Did the White House make Bill Clinton recant opposition to job-killing tax hikes?

As the American Action Forum (AAF) notes, pretty much.  Quick background: it more or less got overlooked, but former President Clinton argued yesterday (June 5th) that it would be advisable for the ‘Bush tax cuts’ (which is Dizzy-City speak for ‘current tax baseline’) to be ‘temporarily’ (read: ‘permanently’) instituted, even if it would benefit the ‘wealthiest Americans’ (translation: it’s probably not a good idea to kick American small businesses in the kidneys again).  That this is contrary to current administration policy is apparently not serving as a warning sign to the White House that maybe they should be changing said policy, despite the fact that Democrats are apparently starting to line up in order to get their new-found distance from the Obama administration.  Instead, the administration apparently twisted some arms, and hey presto! – Bill Clinton is retracting:

…a spokesman for Mr. Clinton issued a statement walking back the comments. It said that Mr. Clinton “doesn’t believe the tax cuts for the wealthiest Americans should be extended again.”

Two things about this: first, never trust a Democratic politician to stay sensible on fiscal policy.  Second… never trust a Democratic politician to stay sensible on fiscal policy*. 

I’ll let the AAF explain the basic problem, here:

Just a few weeks ago the CBO warned that if the fiscal cliff that looms at the end of 2012 goes unaddressed, the United States faces another recession in 2013 (although if you ask Mr. Clinton, he, and many Americans, already think the United States is still in a recession).  But because of the seriousness of the report released yesterday, dodging the fiscal cliff should not be allowed to add to the debt.  CBO’s most recent report reiterates the point that they have been making for years: serious, substantive solutions dealing with the underlying drivers of our debt (Medicare, Medicaid, and Social Security) are absolutely essential to ensuring the economic health and future of the country.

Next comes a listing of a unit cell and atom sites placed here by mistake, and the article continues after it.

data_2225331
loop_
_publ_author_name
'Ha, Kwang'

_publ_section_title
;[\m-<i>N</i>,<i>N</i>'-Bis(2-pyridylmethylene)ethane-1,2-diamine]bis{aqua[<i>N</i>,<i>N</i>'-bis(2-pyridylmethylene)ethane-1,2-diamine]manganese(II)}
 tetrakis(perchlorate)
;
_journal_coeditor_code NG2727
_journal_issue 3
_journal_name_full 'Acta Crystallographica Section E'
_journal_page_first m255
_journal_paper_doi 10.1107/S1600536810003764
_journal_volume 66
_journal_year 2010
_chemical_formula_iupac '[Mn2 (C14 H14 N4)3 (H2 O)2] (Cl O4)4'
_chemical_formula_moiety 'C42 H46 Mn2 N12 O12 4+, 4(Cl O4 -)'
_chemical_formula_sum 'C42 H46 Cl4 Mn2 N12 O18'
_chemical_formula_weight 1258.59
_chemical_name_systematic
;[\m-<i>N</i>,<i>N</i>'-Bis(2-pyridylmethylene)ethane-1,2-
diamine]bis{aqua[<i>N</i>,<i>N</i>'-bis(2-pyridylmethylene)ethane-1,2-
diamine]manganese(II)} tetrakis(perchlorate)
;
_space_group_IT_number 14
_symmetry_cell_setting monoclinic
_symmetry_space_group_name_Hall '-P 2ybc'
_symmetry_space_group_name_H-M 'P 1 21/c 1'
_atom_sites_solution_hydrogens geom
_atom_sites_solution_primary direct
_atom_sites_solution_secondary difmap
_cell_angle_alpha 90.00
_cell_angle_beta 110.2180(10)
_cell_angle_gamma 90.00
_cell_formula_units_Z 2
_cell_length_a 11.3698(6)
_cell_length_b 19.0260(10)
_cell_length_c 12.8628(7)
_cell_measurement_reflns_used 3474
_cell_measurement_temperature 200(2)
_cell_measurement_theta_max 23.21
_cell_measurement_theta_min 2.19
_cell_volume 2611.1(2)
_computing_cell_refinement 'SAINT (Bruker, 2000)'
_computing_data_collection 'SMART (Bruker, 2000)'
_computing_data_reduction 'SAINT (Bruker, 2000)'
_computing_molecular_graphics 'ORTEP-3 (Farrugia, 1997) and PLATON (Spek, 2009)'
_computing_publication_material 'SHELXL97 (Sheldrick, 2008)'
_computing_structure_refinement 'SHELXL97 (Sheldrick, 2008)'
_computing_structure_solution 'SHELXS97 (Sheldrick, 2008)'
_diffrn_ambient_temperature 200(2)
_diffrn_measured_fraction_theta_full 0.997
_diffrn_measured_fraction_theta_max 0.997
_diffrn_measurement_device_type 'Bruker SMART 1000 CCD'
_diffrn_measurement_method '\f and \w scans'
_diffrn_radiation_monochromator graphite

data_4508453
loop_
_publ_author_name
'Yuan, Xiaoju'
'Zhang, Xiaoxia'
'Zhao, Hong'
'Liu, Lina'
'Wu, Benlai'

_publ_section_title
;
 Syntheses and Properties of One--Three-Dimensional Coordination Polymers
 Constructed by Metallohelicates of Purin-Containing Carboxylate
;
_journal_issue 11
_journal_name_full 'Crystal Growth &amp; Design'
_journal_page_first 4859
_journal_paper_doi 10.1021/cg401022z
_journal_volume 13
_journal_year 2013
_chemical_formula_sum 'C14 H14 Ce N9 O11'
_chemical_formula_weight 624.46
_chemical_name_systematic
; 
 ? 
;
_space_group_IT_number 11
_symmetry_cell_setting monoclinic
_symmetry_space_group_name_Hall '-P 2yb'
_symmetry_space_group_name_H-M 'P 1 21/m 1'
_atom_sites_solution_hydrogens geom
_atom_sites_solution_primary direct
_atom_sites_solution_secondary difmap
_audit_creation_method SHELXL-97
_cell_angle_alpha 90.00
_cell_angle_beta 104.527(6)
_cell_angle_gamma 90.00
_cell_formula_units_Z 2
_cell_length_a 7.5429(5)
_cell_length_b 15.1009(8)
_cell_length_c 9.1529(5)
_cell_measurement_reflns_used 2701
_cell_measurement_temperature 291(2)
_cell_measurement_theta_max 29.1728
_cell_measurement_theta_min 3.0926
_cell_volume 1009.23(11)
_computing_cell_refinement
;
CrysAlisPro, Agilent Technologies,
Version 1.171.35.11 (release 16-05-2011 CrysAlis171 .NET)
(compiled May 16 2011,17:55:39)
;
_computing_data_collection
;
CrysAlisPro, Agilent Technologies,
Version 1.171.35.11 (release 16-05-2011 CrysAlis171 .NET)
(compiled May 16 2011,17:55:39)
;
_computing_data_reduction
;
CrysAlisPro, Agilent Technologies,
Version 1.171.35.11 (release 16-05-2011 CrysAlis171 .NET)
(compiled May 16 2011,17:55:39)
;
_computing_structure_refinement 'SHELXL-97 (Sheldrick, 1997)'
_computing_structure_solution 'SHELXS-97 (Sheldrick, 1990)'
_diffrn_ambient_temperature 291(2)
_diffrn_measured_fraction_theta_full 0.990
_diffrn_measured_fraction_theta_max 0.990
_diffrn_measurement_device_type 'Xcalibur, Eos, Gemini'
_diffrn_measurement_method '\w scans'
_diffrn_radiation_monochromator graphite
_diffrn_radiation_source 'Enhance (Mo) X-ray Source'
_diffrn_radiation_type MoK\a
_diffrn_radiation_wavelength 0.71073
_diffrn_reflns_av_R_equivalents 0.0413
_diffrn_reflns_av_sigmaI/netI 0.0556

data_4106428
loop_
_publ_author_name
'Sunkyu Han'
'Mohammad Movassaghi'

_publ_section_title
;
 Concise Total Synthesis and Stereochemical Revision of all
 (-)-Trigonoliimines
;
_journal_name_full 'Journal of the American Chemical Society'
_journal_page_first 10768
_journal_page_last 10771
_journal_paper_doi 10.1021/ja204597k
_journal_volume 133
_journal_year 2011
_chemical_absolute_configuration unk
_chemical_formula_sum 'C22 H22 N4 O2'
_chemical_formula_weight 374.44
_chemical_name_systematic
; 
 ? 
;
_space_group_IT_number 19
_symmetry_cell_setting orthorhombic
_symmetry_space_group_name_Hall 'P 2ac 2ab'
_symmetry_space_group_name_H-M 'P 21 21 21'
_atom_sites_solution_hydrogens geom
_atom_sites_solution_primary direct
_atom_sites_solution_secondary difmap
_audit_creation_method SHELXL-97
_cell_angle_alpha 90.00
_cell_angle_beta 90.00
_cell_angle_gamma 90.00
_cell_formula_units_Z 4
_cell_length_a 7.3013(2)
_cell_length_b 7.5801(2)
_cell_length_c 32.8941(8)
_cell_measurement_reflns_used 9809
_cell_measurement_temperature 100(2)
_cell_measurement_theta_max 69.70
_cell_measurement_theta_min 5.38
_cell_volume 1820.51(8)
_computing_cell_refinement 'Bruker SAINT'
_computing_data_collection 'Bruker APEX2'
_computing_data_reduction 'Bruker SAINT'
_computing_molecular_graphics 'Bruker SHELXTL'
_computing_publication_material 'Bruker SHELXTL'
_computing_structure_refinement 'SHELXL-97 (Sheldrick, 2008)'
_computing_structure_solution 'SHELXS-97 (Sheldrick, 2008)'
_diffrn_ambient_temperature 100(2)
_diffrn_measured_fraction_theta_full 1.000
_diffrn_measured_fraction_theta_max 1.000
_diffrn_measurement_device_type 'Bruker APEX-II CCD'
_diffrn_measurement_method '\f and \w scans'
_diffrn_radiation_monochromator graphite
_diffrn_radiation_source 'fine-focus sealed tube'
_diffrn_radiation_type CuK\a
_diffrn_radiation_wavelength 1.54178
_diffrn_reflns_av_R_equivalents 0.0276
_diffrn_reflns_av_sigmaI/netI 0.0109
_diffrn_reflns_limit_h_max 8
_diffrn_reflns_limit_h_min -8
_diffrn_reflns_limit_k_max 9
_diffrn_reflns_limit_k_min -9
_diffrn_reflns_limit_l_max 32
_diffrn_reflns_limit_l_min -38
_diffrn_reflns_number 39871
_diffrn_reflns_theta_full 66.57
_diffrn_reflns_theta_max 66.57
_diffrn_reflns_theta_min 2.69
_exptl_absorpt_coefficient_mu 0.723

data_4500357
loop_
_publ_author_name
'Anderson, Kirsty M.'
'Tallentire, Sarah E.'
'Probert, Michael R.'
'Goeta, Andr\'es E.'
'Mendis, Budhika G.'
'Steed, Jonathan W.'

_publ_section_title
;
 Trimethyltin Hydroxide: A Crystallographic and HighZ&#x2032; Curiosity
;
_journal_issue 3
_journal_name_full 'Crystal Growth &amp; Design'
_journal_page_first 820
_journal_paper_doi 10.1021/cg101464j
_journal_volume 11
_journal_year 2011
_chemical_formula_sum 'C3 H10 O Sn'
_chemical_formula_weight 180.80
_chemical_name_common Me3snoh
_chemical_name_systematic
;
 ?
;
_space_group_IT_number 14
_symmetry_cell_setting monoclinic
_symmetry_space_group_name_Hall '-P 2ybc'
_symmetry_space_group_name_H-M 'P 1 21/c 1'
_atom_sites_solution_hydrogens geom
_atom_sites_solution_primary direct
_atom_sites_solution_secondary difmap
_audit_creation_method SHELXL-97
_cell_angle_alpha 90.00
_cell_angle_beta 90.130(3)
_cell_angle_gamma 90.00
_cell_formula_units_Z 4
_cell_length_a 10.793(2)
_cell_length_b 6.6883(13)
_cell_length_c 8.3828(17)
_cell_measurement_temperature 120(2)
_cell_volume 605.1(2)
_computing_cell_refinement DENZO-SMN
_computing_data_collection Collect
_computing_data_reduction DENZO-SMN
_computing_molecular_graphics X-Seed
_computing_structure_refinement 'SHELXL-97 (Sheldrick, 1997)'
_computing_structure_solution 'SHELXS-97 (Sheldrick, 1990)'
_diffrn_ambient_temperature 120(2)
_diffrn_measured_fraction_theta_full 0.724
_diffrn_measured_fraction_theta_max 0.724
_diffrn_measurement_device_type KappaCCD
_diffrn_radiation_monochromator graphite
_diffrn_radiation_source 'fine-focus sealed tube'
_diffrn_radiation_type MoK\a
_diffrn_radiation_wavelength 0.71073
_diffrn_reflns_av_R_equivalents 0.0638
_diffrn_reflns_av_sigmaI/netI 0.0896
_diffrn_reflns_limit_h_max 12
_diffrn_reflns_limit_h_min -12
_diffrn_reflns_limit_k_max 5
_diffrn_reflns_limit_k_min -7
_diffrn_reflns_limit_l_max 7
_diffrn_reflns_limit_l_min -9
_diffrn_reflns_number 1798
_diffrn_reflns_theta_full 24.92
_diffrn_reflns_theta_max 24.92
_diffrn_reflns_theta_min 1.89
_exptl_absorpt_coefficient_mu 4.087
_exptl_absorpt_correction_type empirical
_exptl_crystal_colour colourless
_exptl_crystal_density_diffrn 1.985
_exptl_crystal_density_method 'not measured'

Perhaps what is most starting about yesterday’s report is that it shows that the future is now here. By 2041, interest payments on the debt will be the single largest government “program.” In 2035 the economy will be over one-fifth smaller than the CBO’s economic benchmark and the debt will be 250 percent of the economy. By 2042, debt held by the public will be 247 percent of GDP.

To which I’ll add… do not expect President Obama to care about this, for one very brutal reason: in 2042 Barack Obama will be eighty-one years old.  Which means that he will either be alive and rich enough to not really have to care about the country’s general fiscal situation, or dead of old age and thus essentially indifferent to  it.  I will probably be alive, and not nearly as rich, and a good deal more worried about my own kids, who will likewise probably be not nearly as rich.  Which is a roundabout way of noting that it’d be great if the current President had more skin in this particular game.  Or, in fact, had any skin in it at all.

And let’s not get into Bill Clinton’s need to be concerned about the consequences of his policy positions.  The man was born in ’46, after all.

Moe Lane (crosspost)

PS: AAF noted, by the way, that the President still likes the Buffett rule.  Entertainingly, Warren Buffett today made it clear that he wasn’t one of those card-carrying Democrats or anything, golly gee.  It’s the little things that set off the big, honking warning bells, I find.

*To paraphrase the classics: yes, that’s only one thing … but it’s such an important thing that I thought that I should mention it twice.


  • qixlqatl says:

    I would add yet a third thing: yep, you guessed it_–never EVER trust a Democratic politician to stay sensible on fiscal policy.

  • jetty says:

    If by “sensible” you mean “bankrupting the country while siphoning off the wealth of the citizens so that everyone is equally poor as the government controls the not-so-private sector”, then I’d have to disagree … Democrats are very sensible in this regard.

  • Murgatroyd says:

    … never trust a Democratic politician to stay sensible on fiscal policy.

    Delete the last six words, and it’s still accurate.

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